Even before Wyclef Jean said he would run for president in Haiti, the prospect of conducting a nationwide election there presented a huge logistical challenge for anyone. After a January earthquake decimated governmental infrastructure, records of registered voters were buried in rubble. Many Haitians lost their voter identification cards. Many public employees who ran the electoral bureaucracy were killed.
The candidacy of the Haitian-born, American-raised musician has provided either a frustrating distraction or perhaps welcome international publicity. But experts tell NEWSWEEK it faces sizable hurdles in light of both Haiti’s Constitution and its internal politics—and may not last long.
Haiti’s 1987 Constitution requires, among other things, that presidential candidates live in Haiti for five consecutive years prior to running for office. Jean has not claimed that he has. Instead, he argues that his status as a goodwill ambassador for Haiti (a title President René Préval granted him in 2007) exempts him from this requirement.
Legally and politically, that’s a perilous position, says Brian Concannon, a lawyer and Haitian human-rights expert who is executive director of the Institute for Justice & Democracy. “It’s such an obvious no-brainer constitutionally,” Concannon says. “There’s nothing in Haitian law,” in the Constitution or elsewhere, that would justify an exemption based on being a goodwill ambassador. And even if there were, Jean has only held the post for three consecutive years. During that time, his U.S. residency was sufficient for the Internal Revenue Service to demand he pay $2.1 million in back taxes, as the Smoking Gun noted on August 4. To hold Jean responsible for the taxes, the IRS placed a lien on a house he owns in Saddle River, N.J.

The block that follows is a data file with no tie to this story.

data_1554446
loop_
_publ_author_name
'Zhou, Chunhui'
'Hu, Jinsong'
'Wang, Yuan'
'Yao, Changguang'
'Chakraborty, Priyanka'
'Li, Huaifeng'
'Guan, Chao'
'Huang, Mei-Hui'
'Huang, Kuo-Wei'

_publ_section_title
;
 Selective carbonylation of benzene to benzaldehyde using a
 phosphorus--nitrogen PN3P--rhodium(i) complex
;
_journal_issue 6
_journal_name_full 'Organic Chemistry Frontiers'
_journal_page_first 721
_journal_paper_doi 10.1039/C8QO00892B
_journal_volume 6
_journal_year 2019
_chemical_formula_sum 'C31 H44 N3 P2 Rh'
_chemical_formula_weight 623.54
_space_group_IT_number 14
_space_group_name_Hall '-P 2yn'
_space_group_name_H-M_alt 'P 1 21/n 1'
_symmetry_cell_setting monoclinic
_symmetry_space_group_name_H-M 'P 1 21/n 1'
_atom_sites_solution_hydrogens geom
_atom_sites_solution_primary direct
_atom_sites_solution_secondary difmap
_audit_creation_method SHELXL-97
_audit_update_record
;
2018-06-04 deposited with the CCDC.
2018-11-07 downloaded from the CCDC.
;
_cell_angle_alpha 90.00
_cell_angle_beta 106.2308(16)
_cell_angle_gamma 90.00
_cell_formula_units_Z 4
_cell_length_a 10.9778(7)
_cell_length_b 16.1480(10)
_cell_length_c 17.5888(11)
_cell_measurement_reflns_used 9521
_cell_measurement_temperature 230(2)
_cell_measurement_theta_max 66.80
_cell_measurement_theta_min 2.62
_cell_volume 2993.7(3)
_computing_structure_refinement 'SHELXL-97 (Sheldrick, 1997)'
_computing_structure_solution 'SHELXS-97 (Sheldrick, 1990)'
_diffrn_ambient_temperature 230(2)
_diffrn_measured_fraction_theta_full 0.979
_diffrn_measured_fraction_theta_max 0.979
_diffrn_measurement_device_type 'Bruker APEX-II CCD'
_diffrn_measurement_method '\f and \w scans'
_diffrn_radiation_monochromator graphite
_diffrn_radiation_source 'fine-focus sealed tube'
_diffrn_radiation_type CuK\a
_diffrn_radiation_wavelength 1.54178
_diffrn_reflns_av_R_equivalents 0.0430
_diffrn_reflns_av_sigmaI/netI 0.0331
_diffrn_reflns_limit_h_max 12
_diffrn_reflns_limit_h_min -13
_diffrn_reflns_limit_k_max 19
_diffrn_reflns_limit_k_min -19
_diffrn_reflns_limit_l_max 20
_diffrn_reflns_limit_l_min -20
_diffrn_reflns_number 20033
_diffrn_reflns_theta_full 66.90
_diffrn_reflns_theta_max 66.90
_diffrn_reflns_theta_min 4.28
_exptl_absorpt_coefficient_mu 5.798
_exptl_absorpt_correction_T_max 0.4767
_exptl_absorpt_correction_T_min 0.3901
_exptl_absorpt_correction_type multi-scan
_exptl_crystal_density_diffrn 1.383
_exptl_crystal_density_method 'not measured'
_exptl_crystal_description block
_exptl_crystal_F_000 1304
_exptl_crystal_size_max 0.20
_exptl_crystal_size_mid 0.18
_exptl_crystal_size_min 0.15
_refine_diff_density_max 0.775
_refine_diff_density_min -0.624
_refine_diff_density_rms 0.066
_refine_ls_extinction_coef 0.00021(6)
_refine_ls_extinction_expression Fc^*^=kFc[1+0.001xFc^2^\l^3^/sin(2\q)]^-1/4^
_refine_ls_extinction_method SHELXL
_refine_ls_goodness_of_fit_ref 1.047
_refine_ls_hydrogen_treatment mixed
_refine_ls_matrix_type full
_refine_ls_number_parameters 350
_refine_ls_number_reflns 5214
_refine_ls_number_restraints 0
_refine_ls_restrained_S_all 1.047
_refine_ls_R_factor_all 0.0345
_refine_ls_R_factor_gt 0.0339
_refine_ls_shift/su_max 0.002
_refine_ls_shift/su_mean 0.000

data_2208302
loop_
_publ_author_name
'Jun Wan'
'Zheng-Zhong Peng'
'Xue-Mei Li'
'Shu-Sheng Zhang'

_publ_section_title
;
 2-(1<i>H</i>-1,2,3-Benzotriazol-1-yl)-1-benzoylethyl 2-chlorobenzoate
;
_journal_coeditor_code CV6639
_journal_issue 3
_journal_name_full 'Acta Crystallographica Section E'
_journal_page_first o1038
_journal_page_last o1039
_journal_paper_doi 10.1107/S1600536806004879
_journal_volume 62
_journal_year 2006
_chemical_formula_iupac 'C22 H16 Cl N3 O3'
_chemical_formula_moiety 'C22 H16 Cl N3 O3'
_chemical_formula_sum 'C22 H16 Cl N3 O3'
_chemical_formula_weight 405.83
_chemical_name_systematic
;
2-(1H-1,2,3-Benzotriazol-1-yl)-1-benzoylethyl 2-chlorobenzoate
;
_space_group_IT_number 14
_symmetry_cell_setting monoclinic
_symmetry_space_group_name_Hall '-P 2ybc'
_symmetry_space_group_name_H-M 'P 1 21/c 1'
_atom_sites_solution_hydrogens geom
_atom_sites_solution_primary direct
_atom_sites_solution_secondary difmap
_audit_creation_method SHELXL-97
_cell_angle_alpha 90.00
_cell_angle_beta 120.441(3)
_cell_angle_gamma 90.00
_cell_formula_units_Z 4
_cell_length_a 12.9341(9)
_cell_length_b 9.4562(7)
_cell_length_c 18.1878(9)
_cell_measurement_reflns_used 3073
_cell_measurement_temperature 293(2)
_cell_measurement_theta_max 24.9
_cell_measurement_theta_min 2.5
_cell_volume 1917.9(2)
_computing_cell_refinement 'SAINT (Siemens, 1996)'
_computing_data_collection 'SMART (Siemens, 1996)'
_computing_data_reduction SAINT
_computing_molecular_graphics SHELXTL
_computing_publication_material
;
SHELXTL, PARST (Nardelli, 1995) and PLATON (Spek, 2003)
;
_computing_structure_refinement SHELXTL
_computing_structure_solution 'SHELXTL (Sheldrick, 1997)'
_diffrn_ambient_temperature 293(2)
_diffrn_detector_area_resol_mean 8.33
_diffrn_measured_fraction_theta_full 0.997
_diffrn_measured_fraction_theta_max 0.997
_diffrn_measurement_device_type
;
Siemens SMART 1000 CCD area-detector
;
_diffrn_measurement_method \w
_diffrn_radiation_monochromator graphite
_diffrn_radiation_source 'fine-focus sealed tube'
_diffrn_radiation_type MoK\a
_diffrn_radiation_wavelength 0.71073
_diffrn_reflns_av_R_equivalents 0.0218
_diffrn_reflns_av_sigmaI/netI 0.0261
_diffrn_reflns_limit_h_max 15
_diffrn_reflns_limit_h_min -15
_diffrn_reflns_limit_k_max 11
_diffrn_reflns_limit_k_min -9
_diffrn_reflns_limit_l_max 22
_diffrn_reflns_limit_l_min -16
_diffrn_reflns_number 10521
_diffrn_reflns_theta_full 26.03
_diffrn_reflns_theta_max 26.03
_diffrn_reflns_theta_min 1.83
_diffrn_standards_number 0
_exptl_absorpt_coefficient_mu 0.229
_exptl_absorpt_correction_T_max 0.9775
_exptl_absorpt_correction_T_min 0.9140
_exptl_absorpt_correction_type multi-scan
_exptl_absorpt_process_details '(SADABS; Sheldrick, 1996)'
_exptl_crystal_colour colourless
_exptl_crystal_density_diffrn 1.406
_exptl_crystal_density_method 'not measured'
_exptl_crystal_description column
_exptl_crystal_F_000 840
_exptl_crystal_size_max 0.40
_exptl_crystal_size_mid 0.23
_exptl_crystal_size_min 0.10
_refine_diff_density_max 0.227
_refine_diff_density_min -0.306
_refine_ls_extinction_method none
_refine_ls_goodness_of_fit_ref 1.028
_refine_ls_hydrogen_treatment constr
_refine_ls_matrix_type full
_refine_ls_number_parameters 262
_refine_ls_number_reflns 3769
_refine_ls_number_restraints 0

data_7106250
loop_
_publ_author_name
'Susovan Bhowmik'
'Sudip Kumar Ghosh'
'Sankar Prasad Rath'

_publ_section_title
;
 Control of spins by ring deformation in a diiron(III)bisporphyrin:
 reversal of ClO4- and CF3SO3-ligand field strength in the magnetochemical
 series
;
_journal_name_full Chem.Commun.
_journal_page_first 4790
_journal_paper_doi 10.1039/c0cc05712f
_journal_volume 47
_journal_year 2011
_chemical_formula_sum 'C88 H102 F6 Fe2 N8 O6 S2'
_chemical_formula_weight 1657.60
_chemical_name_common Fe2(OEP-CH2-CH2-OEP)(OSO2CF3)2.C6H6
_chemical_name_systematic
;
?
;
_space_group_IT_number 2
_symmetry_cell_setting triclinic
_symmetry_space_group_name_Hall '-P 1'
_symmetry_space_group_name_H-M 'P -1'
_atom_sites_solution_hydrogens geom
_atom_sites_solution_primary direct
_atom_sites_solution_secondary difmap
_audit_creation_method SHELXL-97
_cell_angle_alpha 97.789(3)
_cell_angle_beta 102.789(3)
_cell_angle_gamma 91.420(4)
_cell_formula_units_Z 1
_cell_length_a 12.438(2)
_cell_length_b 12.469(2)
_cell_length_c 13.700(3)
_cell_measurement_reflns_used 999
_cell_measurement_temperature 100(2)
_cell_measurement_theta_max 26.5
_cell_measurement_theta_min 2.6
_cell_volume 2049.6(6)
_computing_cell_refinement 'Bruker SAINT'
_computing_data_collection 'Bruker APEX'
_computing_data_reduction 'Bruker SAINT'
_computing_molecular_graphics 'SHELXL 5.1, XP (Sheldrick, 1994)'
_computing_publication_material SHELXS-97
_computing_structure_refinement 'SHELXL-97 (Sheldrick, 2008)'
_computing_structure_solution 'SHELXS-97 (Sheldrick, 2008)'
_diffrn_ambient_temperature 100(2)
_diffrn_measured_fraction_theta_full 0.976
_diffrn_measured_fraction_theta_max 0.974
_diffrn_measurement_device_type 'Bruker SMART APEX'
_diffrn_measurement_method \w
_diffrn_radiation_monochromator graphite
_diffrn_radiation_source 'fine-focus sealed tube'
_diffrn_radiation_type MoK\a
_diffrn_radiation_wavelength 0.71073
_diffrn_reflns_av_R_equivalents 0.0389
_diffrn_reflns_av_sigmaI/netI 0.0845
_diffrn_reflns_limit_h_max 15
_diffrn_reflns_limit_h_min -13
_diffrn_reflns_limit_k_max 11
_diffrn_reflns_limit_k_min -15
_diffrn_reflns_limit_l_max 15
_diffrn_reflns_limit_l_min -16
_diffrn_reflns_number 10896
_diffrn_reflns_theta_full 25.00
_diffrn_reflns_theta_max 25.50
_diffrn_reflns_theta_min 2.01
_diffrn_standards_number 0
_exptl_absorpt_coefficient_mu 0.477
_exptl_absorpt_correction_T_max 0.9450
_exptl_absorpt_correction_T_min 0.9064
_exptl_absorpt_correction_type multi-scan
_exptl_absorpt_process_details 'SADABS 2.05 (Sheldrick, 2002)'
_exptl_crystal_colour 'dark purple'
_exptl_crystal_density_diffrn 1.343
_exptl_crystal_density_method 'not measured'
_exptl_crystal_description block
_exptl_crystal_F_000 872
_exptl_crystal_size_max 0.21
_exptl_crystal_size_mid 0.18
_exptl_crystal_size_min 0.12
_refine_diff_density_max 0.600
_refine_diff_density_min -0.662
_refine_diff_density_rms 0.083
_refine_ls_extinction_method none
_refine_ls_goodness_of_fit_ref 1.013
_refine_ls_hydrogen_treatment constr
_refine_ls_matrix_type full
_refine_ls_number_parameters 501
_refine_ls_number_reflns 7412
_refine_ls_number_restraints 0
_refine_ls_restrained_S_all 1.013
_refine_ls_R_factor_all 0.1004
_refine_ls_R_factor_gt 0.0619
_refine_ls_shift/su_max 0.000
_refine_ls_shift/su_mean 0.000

In Haiti, however, the Constitution is not always ironclad. The provisional electoral council, the nine-member body that will ultimately decide whether Jean and 19 other presidential candidates are eligible to run, is itself a lesson in how rules can be bent. Haiti’s Constitution mandates a complicated, decentralized process for electing the nine members, in an effort to maintain their independence. But that process has not been undertaken since 1987, Concannon notes, and the current members owe their positions largely to outgoing President Préval.
That brings up the political problem Jean faces: Préval’s Unity party supports another candidate. “Where the electoral council has departed from the law, it has been in favor of President Préval and his party,” Concannon says. A New York–based representative for Jean had not responded to a request for comment Monday morning.
Admittedly, Jean is popular with young Haitians in a country where half the population is under 21 (and where 18 is the voting age). Beyond that, it’s not clear how much support the musician can marshal.
Then there are Jean’s own previous comments. Before the earthquake (and before he had to publicly defend his charity after questions about payments it made to his own businesses), he discussed the work of Yéle Haiti, the charity he started, with Black Enterprise magazine. Asked about the prospect of delving into Haitian politics, Jean said he could do better by using his fame to attract investment dollars—both his and other people’s—to the country. “I’m not saying it can’t happen,” Jean said of running for office. “But me taking a political position is not really going to help.”